I’ve always gravitated to looking at someone in their whole form so when I heard that I could utilize this to market and found my practice on this approach, I decided that that was what I wanted to do. The business name I chose was Holisitic Counselling Services and I chose this in part to reflect my values and to let clients know that I am open to viewing them as a whole person and practice in this manner.
The word holistic comes from the word “whole” and examines a person (or client) in terms of their mind body associations that also tie into their emotional and spiritual well-being. Mental Health, or health in general, depends on all these factors working together in the environment. The environment around the person can alter these factors. Your role as a psychotherapist is to not only focus on the client’s presenting problem but to see the client as a whole person and determine how the problem is affecting all aspect’s of their day to day life as well as what other positive or negative influences promote or diminish their well-being or mental health. No client wants you to focus on their issue exclusively. They also want to be seen as a person and validated as such.
There are certain categories that you may want to explore with your client while you discuss their presenting issue. These may include: Medical and other forms of treatment including psychiatric or psychological interventions, accommodation or living conditions, financial conditions, education and training, work and occupation, social relationship including familial, friendships and co-worker relationships, social, cultural or spiritual issues, and personal care or physical well-being issues.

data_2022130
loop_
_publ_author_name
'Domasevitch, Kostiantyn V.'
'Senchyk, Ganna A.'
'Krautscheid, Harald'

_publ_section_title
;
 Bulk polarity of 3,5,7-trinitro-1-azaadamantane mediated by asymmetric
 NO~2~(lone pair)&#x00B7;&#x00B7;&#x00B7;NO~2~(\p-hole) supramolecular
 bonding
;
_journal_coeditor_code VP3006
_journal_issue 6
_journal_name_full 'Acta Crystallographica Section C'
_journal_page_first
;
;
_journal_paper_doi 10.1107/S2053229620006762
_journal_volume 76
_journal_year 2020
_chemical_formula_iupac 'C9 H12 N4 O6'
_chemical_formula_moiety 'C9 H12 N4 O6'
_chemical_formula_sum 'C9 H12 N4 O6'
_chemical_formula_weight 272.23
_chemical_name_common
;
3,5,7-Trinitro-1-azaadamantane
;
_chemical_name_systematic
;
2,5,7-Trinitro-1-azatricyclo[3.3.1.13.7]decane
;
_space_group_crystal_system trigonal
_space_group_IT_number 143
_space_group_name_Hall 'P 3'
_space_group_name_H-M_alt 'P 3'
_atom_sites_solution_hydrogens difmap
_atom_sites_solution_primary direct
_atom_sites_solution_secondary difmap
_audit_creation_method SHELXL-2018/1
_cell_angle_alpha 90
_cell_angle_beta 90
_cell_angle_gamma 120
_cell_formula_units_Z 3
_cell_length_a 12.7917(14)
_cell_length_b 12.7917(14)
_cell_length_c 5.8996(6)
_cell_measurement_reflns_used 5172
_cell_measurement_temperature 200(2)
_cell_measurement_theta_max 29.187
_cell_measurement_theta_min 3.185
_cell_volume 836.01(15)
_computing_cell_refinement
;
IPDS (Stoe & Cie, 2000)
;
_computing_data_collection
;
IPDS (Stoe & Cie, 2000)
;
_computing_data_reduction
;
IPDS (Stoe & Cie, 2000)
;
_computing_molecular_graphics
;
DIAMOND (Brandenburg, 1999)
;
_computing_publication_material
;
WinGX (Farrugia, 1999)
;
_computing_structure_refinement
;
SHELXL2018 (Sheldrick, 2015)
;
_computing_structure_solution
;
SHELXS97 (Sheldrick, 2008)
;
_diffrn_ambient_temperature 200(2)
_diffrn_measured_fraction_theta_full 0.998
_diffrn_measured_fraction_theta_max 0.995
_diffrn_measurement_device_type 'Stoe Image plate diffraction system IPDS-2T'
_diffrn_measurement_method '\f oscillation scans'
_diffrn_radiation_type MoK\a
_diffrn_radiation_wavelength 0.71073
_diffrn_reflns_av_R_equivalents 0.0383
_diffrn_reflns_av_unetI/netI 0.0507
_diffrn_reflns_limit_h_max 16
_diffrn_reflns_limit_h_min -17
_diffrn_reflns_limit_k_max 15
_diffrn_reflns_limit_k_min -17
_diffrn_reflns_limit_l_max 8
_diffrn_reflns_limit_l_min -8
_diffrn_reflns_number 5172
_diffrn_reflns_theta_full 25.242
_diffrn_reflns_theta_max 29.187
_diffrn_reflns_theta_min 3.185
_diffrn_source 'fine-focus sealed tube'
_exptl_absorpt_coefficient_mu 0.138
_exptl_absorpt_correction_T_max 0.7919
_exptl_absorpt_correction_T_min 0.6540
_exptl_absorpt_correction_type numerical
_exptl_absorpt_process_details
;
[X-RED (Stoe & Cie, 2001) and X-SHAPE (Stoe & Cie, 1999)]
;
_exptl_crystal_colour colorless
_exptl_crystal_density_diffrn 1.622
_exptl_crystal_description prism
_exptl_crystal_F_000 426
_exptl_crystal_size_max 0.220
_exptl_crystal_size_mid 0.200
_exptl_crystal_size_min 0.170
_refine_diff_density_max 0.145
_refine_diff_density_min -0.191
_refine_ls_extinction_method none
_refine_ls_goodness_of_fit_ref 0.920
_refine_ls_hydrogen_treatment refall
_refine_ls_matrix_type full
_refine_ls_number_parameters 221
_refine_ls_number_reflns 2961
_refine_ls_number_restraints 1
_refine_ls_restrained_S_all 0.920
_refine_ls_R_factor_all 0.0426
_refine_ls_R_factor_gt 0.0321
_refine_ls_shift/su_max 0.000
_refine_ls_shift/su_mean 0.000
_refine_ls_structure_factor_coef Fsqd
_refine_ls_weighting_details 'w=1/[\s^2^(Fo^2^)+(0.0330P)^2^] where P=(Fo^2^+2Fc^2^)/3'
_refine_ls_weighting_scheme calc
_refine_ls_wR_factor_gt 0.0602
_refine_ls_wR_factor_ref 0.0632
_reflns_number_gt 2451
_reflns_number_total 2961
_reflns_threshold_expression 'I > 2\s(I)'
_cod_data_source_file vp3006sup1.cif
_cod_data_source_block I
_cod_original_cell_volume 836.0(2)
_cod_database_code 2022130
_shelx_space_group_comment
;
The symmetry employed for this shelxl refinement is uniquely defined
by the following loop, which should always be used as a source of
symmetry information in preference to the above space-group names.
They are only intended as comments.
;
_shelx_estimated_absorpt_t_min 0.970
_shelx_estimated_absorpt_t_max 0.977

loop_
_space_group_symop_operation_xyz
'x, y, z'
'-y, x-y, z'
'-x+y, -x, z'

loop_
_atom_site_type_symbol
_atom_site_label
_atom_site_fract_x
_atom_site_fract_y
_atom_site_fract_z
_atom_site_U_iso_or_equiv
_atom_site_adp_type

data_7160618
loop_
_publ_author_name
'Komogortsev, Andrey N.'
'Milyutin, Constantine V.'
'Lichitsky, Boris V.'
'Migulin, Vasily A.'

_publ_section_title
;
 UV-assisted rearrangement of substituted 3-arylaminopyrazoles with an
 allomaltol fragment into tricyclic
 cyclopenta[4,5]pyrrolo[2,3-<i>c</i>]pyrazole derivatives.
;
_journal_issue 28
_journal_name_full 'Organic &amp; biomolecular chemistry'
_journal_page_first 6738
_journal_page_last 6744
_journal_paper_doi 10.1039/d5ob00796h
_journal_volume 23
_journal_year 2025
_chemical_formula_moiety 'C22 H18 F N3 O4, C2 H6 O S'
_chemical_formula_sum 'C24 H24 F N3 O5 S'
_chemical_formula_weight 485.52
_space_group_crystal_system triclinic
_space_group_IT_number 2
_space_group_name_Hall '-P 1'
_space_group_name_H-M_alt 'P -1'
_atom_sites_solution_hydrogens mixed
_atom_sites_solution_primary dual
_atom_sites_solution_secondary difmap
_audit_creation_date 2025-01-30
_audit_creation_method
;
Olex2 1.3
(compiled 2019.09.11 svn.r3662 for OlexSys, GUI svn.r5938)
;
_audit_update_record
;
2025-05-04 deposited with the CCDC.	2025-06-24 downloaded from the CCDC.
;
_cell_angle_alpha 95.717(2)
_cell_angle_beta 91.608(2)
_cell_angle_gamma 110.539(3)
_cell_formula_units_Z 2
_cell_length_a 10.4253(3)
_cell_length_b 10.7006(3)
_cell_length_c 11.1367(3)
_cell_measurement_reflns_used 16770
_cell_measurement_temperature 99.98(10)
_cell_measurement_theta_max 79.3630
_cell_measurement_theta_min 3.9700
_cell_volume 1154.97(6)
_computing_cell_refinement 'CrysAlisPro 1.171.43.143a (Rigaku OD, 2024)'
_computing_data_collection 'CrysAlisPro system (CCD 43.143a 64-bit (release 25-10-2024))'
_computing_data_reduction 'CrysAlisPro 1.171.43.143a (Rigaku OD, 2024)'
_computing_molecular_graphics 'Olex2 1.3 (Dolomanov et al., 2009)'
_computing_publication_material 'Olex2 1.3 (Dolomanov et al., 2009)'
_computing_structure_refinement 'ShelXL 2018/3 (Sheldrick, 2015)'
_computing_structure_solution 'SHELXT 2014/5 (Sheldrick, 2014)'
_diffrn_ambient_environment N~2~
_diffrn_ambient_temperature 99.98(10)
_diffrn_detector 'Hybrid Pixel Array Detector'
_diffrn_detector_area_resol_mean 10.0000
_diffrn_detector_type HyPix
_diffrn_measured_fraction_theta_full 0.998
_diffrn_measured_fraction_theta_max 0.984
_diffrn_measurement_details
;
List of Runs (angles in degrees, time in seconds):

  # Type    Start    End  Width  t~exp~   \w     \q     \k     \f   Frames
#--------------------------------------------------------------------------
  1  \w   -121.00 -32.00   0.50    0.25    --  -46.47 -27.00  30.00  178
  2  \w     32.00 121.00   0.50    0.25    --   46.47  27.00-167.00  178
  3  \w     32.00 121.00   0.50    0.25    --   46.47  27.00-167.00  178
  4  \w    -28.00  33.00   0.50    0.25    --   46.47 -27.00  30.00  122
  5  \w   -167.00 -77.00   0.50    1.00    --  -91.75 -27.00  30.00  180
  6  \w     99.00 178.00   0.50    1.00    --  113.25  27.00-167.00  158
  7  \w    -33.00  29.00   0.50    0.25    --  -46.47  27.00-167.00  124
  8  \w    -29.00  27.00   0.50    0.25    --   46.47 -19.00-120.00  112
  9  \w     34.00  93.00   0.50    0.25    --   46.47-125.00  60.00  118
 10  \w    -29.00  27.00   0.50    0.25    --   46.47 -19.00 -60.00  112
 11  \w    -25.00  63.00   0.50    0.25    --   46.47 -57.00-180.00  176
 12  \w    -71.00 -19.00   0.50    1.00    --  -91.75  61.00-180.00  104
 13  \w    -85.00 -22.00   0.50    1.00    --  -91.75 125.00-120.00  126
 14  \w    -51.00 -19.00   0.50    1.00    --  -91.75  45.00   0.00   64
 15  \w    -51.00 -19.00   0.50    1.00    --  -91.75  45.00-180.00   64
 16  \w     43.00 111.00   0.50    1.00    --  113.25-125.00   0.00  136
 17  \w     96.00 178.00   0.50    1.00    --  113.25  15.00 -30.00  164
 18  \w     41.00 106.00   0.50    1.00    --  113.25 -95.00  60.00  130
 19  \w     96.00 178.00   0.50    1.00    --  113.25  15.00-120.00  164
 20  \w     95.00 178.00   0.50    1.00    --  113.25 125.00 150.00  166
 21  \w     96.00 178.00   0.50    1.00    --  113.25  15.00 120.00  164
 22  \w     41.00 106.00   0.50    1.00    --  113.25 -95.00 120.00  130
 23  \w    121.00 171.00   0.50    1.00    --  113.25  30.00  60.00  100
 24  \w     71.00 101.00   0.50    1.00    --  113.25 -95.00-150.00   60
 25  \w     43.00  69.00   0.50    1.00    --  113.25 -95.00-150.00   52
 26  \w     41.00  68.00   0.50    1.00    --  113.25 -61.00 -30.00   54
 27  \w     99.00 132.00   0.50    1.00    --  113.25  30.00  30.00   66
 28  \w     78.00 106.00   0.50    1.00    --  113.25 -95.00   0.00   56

For physical well-being, I explore my client’s sleep patterns, eating and drinking habits, exercise, hygiene, and how they cope with day to day stressors and with their presenting issue. How does the issue affect their physical and emotional self? Do they turn to positive or negative coping mechanisms? How does that affect their issue or life in general? For social relationships, I explore my client’s relationships with family, friends and co-workers. Are their any conflicts within these relationships? How effectively are they able to communicate their problem to the significant people in their lives? Do they surround themselves with supportive people or are they unfortunately in negatively draining relationships? Do they isolate themselves from others or are they actively social in many ways? In addition, are their any cultural or spiritual issues that affect their issue or vice versa? You’d be surprised how many clients experience existentialism when they come into session questioning their faith, their spirituality or the meaning of life after a significant trauma or event. Exploring the root cause of the issue may be beneficial to opening up further exploration.
I also view a holistic approach as helping clients achieve well-being by using conventional medicine or alternative therapies or a combination of both depending on the severity of the issue or their mental health. Alternative therapies can include massage, acupuncture, meditation and yoga etc., Conventional therapies are traditional medicine and psychotherapy.
Please share your thoughts, practices and questions around a holistic approach. I welcome your questions and feedback.
*The views expressed by our authors are personal opinions and do not necessarily reflect the views of the CCPA